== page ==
International business and management graduate Caroline Murphy left Ireland in 2014 in search of adventure. She relocated to Austin, Texas, with her boyfriend (now husband) Aidan Murphy and, in a few short years, the couple have acquired at least two of the main items associated with settling down – a dog and a house.
While finding her feet in Austin, Murphy took a couple of jobs including working as a property leasing agent and as a churro (a fried dough sweet pastry) maker in a food truck before joining recruitment company Indeed as a product analyst in 2016. She has since been promoted to her current position and is part of a small international team whose role is to oversee the company's website for Ireland and Britain and to look at ways in which Indeed can grow in these markets.
“To be assigned to a specific market, you have to have experience of living and/or working there so this role was a natural fit for me,” she says. “We already have a number of different strands to our business, such as CV search, employer dashboards and company and jobseeker pages, and my role is to develop this further.”
Murphy is also a certified yoga instructor who loves the great outdoors. The Texan climate is ideal for her as it allows her to spend her free time light mountain biking, rock-climbing, walking, taking road and camping trips around the United States and hiking with her husband and their dog Cici.
“2014 was a dull Irish summer of tedious commutes and I began to get itchy feet,” she says explaining her decision to emigrate. “I didn’t hate my job as a marketing assistant with a recruitment company, but I didn’t love it either and there was nothing tying me to Ireland at the time. I have dual citizenship between Ireland and the States so it was easy enough for me to up and leave.
“My husband was already looking into getting a J1 graduate visa that allows recent grads to live and work in the States for a year after they’ve graduated college so that’s exactly what we did.
“I love the beach and had been leaning towards moving to California and maybe settling in San Diego, but Aidan had been doing some research and he thought Austin sounded really interesting so we decided to try it. If it didn’t suit we’d just go elsewhere,” Murphy says.
“As it turned out we love Austin. It’s very different to the rest of Texas in that it’s very liberal and cool. It’s full of young professionals so there’s a great buzz and lots happening.”
Murphy says one of the first differences she noticed between Irish and US businesses is the gulf in approach to customer service.
“They have amazing customer service in the States,” she says. “People are willing to do whatever they can to help you. In the shops in particular, they are very hands on while the service in restaurants is very, very attentive. It can be a bit OTT sometimes when you’re from Ireland, but that’s how they are and they really work at it.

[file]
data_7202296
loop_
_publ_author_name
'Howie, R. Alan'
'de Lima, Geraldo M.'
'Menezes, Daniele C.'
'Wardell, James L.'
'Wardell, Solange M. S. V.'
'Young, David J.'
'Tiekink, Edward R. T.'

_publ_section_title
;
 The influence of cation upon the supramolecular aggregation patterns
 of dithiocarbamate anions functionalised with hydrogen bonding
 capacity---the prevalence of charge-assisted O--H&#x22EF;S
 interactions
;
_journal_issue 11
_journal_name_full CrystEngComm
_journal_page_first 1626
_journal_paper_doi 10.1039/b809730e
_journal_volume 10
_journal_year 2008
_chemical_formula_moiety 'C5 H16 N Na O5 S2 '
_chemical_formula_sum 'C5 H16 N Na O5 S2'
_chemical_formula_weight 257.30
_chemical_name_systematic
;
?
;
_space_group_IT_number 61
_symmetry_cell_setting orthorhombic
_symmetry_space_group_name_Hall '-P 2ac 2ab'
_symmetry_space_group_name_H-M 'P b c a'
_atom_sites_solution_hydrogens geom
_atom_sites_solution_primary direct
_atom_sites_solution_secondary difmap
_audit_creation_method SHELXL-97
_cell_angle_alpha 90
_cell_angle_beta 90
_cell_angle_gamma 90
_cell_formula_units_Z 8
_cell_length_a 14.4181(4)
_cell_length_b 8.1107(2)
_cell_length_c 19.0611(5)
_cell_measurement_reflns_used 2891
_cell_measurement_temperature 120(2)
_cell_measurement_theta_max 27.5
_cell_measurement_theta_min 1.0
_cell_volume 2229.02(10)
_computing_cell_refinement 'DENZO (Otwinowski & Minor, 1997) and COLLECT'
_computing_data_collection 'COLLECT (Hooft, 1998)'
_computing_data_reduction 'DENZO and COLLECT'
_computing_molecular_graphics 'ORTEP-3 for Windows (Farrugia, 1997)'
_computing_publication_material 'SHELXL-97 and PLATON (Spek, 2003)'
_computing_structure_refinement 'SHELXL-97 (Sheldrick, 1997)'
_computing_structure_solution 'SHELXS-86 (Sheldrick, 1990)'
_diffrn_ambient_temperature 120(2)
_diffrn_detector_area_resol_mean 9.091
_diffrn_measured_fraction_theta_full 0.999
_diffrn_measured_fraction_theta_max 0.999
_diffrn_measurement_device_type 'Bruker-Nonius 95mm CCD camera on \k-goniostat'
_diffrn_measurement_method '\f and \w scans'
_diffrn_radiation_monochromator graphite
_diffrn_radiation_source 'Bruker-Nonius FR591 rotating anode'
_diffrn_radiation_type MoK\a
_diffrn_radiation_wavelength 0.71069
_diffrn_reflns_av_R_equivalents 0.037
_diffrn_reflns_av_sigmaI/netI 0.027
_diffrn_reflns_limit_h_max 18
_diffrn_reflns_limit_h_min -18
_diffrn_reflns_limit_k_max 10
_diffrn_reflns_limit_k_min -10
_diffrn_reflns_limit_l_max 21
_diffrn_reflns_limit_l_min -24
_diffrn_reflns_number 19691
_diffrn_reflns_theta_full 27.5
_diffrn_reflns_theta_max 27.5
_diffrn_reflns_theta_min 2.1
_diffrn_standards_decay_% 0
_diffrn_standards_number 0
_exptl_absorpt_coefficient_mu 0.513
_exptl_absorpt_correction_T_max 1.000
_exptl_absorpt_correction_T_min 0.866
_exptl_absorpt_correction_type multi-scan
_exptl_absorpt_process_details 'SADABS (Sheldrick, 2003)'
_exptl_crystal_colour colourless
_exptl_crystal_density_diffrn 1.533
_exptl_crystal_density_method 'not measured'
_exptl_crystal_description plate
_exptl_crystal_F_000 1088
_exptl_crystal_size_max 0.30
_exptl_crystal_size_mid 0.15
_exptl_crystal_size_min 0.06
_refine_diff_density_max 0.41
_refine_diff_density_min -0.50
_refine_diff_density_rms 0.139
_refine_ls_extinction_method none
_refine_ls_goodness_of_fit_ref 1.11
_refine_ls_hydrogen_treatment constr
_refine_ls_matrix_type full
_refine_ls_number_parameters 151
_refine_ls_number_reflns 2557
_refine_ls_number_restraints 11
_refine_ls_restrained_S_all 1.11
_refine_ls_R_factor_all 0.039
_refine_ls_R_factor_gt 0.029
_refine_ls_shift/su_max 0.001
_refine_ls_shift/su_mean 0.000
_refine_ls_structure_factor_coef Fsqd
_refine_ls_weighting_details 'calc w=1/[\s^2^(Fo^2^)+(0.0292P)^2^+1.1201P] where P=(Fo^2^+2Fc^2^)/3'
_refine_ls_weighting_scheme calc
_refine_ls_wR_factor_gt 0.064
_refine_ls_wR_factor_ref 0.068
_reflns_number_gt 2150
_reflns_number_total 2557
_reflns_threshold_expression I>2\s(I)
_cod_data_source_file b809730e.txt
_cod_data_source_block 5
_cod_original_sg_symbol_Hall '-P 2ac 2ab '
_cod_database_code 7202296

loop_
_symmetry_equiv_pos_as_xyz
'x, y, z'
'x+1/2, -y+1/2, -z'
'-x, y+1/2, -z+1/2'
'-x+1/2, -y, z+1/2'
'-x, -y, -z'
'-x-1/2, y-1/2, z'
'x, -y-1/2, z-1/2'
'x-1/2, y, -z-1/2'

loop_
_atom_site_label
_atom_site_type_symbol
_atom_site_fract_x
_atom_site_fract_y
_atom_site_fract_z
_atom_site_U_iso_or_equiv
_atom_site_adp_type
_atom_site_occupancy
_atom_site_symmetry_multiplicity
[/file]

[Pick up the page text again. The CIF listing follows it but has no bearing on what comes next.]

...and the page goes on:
“In my experience, Americans in general are very hard workers and there is something of a workaholic culture here. People don’t take a lot of time off. They only get about 10 days of annual leave per year which is so different to what we’re used to and very often people don’t take their days off. Sometimes I think they’re afraid they won’t have a job to come back to.
“I’m very lucky that I work for a company that offers unlimited paid time off to its employees and strongly encourages staff to take advantage of this. To be honest, I’ve never seen anyone abuse it. People take the time they need and the company is happy as long as you’re getting your work done, executing your role properly and meeting your goals.”
One of the things Murphy likes most about living in Texas is the weather. “It’s sunny and hot every day in the summer which just puts me in the best mood ever,” she says.
“Austin is also a really active and ‘artsy’ city and the food is amazing. I always look forward to a good breakfast taco when I’ve been away for a while. There just seems to be something for everyone here and the opportunities seem endless. Living in the States has also made it much easier for us to travel and explore different cities all over North and South America which I’m really enjoying.
“On the employment side of things, working with Indeed has given me a really good opportunity to advance my career in the tech industry and I feel lucky to be working in a company that values its employees.
“I work in a very international environment and there are people here from literally all over the world. Of course, there are cultural differences to get used to, but the company puts a lot of effort into training people to be aware of them so we can work together to get the best result.
“I also enjoy that we have a mix of Irish and international friends here and one of my younger sisters followed me out and is now also working with Indeed.”
Asked about job opportunities in the States, Murphy says “Recruitment is a big thing here so there are good opportunities in that space and of course the tech industry is huge, with engineers particularly in demand with salaries to match. With US companies expanding globally I think there are a lot of opportunities for Irish people to provide value here through their knowledge of culture and norms outside of the United States.”